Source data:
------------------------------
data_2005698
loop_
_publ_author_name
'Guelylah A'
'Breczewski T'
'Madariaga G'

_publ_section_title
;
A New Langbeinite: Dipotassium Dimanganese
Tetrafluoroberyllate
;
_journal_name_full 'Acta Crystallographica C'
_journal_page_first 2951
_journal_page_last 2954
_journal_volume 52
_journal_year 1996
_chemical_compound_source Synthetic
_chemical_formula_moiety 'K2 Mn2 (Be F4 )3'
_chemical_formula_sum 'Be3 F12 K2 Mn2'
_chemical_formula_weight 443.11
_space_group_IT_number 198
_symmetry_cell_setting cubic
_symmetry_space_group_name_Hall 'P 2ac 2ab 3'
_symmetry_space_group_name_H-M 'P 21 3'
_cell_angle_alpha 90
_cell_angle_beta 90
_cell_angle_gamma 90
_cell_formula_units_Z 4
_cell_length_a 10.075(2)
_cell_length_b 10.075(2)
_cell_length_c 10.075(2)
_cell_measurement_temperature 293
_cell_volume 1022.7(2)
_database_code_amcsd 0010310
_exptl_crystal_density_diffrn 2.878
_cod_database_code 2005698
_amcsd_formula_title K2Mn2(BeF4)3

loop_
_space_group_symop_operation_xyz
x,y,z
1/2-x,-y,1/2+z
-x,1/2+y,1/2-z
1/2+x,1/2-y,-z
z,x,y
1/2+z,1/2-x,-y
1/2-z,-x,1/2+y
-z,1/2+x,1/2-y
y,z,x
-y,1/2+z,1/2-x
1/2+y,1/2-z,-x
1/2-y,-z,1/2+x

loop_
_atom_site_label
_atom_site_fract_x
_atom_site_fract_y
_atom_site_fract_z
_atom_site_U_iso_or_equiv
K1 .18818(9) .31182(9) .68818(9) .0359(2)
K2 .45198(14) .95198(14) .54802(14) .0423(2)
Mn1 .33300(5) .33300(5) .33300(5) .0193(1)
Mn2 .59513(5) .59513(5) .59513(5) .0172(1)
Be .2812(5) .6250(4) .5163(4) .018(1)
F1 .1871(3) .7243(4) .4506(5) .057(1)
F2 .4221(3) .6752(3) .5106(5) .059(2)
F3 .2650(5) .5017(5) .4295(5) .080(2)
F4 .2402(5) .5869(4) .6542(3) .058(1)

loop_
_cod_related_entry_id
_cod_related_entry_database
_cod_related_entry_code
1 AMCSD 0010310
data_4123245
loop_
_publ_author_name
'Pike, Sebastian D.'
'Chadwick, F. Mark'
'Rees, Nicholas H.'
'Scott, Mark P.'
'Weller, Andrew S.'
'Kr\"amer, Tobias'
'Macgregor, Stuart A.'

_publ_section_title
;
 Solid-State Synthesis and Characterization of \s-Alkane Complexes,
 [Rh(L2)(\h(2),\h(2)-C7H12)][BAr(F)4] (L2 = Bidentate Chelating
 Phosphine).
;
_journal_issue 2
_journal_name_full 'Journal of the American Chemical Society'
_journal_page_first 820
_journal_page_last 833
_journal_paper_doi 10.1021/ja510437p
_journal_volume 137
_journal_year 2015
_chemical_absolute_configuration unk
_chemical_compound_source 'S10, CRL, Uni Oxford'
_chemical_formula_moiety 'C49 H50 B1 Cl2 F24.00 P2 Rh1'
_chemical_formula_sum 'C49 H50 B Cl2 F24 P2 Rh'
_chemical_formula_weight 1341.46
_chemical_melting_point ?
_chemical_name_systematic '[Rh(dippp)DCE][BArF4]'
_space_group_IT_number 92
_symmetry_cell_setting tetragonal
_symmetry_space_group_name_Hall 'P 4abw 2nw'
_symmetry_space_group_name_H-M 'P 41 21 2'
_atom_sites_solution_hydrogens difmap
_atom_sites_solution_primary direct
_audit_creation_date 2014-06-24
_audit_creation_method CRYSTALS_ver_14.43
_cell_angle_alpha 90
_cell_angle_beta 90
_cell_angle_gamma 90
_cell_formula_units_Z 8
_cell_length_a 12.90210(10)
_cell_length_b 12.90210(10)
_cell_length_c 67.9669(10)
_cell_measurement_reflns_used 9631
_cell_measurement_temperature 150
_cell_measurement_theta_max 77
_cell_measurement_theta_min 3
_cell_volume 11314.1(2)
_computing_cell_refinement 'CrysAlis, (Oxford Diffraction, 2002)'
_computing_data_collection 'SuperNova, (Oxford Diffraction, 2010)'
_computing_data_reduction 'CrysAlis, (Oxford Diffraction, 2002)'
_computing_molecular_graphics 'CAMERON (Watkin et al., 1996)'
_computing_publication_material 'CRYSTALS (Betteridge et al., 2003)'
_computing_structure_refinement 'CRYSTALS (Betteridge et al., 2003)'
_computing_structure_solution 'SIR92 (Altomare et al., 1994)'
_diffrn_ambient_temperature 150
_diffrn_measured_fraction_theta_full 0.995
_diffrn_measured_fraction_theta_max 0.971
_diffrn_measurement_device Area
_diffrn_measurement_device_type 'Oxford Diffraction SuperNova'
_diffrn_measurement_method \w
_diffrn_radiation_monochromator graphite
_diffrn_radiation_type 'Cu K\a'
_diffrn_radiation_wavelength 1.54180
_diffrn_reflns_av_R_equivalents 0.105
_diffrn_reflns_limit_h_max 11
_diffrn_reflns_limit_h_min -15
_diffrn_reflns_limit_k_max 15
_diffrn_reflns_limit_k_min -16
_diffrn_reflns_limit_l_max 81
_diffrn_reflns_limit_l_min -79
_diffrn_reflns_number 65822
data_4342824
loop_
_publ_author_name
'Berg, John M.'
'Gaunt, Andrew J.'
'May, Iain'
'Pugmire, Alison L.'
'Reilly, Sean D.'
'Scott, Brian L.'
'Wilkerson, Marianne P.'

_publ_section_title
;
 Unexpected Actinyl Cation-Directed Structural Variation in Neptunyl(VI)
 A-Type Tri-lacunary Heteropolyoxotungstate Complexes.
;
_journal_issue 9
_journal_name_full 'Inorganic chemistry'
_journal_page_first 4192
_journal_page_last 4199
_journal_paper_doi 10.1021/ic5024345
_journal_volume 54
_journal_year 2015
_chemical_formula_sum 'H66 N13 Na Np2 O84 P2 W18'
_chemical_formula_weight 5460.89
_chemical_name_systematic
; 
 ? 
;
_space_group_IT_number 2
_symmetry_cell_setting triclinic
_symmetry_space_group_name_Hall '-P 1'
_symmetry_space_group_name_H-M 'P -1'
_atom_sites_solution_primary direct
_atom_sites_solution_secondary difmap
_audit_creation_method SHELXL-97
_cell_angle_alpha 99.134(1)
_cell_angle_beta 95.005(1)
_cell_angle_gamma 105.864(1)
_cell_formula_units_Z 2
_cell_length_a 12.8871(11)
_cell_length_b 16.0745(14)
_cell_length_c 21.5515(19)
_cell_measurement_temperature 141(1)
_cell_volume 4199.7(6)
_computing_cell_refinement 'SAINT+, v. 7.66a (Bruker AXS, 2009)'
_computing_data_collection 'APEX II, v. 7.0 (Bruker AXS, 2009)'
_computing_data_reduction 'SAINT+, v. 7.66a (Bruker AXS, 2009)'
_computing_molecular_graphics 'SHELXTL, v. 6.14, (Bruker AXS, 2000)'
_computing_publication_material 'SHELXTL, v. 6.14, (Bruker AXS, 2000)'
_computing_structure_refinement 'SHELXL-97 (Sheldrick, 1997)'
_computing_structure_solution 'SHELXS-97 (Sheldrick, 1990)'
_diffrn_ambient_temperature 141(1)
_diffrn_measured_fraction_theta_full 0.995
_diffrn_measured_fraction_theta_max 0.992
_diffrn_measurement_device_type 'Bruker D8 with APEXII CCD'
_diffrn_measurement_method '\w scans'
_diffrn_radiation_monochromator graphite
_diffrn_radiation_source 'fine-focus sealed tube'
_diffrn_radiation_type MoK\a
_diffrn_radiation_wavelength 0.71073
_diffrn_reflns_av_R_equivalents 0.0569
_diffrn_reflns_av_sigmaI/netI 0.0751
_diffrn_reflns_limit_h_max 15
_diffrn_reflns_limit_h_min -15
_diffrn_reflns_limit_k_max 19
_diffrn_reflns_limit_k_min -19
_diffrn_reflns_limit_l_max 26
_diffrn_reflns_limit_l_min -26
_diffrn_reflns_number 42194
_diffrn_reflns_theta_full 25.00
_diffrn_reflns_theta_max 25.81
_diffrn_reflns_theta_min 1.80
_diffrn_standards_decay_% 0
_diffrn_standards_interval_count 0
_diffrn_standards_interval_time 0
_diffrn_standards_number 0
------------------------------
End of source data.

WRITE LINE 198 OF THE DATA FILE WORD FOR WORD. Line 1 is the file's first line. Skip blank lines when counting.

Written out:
_diffrn_measured_fraction_theta_full 0.995